If you have ever lived through one of Ontario’s legendary cold winters, you won’t have to work hard to recall just how great a hot shower or bath can feel. Even washing your hands in warm water can help take the chill out of the coldest days. So the last thing you want to come home to is a water heater that is underperforming or has plain conked out.
In this post, learn how to maximize your water heater’s energy efficiency in cold climates.
Meet Your 3 Main Water Heater Types
While there are a number of permutations of each of these, the following three water heater types represent your basic water heater choices (if you have a working water heater now, try to identify yours from the descriptions of each).
- Tankless water heater: As the name suggests, a tankless water heater functions “on demand” to heat water, but has no tank to store water.
- Conventional (with storage tank) water heater: This heater type always has some water in the tank ready for heating. A conventional water heater can use electric, gas, oil, or propane for fuel.
- Hybrid water heater: This heater type is considered a hybrid system because it pulls part of its energy from an attached heat pump.
Different models and some hybrid heating systems will run on electric, gas, propane, fuel oil, or even solar energy (or some combination thereof).
How Ground Water Temperature Affects Water Heater Performance
The colder the climate you live in, the colder the surrounding ground water will become in winter. This will make your heater work harder to heat the water to your desired temperature.
Example: You live in a climate where the groundwater averages 30ºF (-1ºC). Most people like their water heater set at 120ºF (48ºC). So the water heater will have to heat the water up 90ºF (32ºC) temperature points before you can enjoy bathing in it. This will take a lot of energy!
So in this scenario, you will want to select the most energy-efficient water heater type you can find that will also accommodate your household’s average daily hot water needs.
6 Tips to Improve Water Heater Performance in Extreme Cold
There are two situations you want to avoid at all costs during periods of extreme cold. The first is not having hot water when you need it. And the second is getting overzealous and scalding yourself in a last-ditch attempt to make the hot water last.
These six tips can help you help your water heater deliver its best performance when outside temperatures drop (for safety reasons, much of this work should be done before or in between periods of extremely cold weather).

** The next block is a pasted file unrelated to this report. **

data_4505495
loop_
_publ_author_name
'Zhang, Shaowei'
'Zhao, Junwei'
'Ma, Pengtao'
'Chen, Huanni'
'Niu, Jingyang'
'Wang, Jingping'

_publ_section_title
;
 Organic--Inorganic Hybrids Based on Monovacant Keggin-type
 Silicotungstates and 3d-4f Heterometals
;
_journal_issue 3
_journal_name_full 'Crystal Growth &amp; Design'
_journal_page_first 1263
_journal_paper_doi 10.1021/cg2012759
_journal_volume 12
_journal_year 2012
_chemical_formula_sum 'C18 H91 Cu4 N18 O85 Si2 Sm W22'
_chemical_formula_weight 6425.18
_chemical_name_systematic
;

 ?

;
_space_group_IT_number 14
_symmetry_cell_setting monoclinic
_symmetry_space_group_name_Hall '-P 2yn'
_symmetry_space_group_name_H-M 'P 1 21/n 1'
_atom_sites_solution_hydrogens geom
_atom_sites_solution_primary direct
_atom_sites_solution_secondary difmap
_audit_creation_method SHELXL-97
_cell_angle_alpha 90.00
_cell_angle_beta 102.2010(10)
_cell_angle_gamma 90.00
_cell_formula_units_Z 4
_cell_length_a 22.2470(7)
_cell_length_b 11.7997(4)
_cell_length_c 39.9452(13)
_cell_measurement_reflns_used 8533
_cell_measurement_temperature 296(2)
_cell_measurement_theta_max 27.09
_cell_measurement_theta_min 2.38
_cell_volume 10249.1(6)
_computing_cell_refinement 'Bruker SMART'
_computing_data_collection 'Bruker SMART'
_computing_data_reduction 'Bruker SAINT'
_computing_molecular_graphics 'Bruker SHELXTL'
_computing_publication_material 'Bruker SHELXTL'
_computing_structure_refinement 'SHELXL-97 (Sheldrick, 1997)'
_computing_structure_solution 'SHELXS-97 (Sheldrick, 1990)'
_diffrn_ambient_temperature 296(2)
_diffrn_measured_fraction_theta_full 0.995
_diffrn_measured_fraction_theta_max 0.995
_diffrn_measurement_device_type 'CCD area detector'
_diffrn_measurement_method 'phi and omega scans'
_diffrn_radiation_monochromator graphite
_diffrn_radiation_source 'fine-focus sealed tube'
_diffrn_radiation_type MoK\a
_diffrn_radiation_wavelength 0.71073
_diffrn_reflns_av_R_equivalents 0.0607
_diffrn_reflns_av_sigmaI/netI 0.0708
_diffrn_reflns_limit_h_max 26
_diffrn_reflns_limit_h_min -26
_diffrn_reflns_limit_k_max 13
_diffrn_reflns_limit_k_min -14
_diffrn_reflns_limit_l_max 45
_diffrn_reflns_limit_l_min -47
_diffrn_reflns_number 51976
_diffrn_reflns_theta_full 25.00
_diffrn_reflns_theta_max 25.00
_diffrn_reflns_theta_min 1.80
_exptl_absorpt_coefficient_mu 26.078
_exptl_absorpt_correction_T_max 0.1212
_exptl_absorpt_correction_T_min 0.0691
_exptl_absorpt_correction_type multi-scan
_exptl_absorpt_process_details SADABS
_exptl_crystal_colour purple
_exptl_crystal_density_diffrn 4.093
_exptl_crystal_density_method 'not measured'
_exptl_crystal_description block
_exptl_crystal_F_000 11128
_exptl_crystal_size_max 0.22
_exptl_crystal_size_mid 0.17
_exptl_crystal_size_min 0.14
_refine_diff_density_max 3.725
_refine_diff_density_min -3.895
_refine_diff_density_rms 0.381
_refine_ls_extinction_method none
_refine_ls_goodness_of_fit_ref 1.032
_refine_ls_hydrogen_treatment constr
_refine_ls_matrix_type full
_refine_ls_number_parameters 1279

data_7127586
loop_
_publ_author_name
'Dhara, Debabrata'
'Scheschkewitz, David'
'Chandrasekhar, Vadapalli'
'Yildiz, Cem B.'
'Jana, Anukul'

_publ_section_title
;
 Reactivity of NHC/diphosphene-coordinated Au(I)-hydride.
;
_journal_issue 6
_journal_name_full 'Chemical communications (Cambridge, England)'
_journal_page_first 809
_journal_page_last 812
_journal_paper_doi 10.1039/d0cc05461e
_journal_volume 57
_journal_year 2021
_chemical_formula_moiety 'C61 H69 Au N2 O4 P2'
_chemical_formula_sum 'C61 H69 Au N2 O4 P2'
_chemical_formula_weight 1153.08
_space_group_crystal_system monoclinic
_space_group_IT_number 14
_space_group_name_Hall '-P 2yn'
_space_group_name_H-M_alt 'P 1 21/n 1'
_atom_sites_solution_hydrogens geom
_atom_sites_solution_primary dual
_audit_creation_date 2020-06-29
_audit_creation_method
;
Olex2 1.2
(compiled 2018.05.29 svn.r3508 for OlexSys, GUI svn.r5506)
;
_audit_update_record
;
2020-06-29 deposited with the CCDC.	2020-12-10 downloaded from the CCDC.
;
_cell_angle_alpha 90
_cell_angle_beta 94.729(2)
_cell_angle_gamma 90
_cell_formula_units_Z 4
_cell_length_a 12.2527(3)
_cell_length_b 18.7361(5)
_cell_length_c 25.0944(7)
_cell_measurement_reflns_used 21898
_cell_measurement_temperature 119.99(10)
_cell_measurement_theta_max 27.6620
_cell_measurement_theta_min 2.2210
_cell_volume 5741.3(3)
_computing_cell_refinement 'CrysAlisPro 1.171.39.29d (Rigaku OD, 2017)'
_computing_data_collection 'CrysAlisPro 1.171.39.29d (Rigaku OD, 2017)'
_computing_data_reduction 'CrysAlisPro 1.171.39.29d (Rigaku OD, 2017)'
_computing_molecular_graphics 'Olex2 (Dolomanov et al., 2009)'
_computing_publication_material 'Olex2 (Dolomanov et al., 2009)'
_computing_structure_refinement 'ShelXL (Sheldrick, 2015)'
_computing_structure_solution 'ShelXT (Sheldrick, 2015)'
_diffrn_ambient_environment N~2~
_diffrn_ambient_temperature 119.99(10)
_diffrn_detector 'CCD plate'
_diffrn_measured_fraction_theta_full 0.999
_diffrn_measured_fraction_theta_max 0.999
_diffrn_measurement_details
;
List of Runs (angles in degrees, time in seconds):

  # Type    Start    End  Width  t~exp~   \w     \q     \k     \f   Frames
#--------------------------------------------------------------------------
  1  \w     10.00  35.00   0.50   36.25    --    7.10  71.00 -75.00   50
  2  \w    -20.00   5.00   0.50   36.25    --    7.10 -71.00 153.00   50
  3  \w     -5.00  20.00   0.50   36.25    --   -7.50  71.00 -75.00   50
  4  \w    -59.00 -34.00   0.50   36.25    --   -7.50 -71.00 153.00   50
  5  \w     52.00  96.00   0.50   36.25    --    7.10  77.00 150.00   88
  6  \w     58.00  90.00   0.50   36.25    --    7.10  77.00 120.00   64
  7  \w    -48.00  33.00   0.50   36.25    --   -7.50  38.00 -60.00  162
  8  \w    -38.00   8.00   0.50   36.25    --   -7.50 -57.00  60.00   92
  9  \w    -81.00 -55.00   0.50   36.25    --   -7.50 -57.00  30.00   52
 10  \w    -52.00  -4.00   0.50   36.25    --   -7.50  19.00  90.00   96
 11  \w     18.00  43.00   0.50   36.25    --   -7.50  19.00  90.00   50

Tip #1: Be sure the area where your water heater is located is protected
Here, you will want to take a look at the location of your water heater and see how warm/cold the ambient temperature is. If you find that it is quite cold, this may be an indication you need to better insulate the area around your water heater by re-caulking windows, installing door draft guards, and plugging up other drafty cracks.
Tip #2: Insulate your home’s hot water conduction pipes
In the same way, if the pipes your water heater relies on to send water around to other areas of your home are exposed to cold temperatures (even indoors), insulating them can keep the water hotter for longer until it reaches its destination.
Tip #3: Wrap up your water heater in a thermal blanket
New energy-efficient water heaters are now required to come with additional surrounding insulation. But if you have an older water heater that is still functional overall, you can try wrapping it up in a special thermal blanket made for water heaters (you can buy an insulation blanket kit with instructions at most home improvement stores).
Tip #4: Check the thermostat and pilot light or heating element function
This is just a precaution to ensure your thermostat and/or heating source are working the way they should.
Tip #5: Install low-flow faucets and fixtures
By installing low-flow faucets and fixtures, you will reduce the overall hot water use in your home, thus easing the cold weather burden on your water heater.
Tip #6: Install a timer on your electric water heater
If you have a water heater that uses a tank and runs on electric power, you can install a timer to keep the water heater from running all day and night. Set the timer to turn on about 60 minutes before your typical first use of the day and to turn off while the house is empty.
If these six tips don’t produce a noticeable improvement in your water heater’s performance during winter weather, it may be time to consider swapping your existing water heater for a new energy-efficient model.
Save Money with a Water Heater Replacement
Water heater operation can represent a huge drain on your household’s monthly energy use—up to 17 percent of your monthly use, according to some experts.
As well, some homeowners have ended up paying more than they should for energy by failing to evaluate the cheapest local energy source. For example, if gas is cheaper than electricity where you live, then purchasing a gas-powered or hybrid electric/gas-powered water heater just makes smart financial sense.
The good news is, the great majority of water heaters on the market today are much more energy efficient than their predecessors, so once you have paid off your initial investment, you will enjoy monthly energy savings thereafter. Contact Shipton’s Heating & Cooling at 905-549-1616 for help choosing the best new water heater for your needs.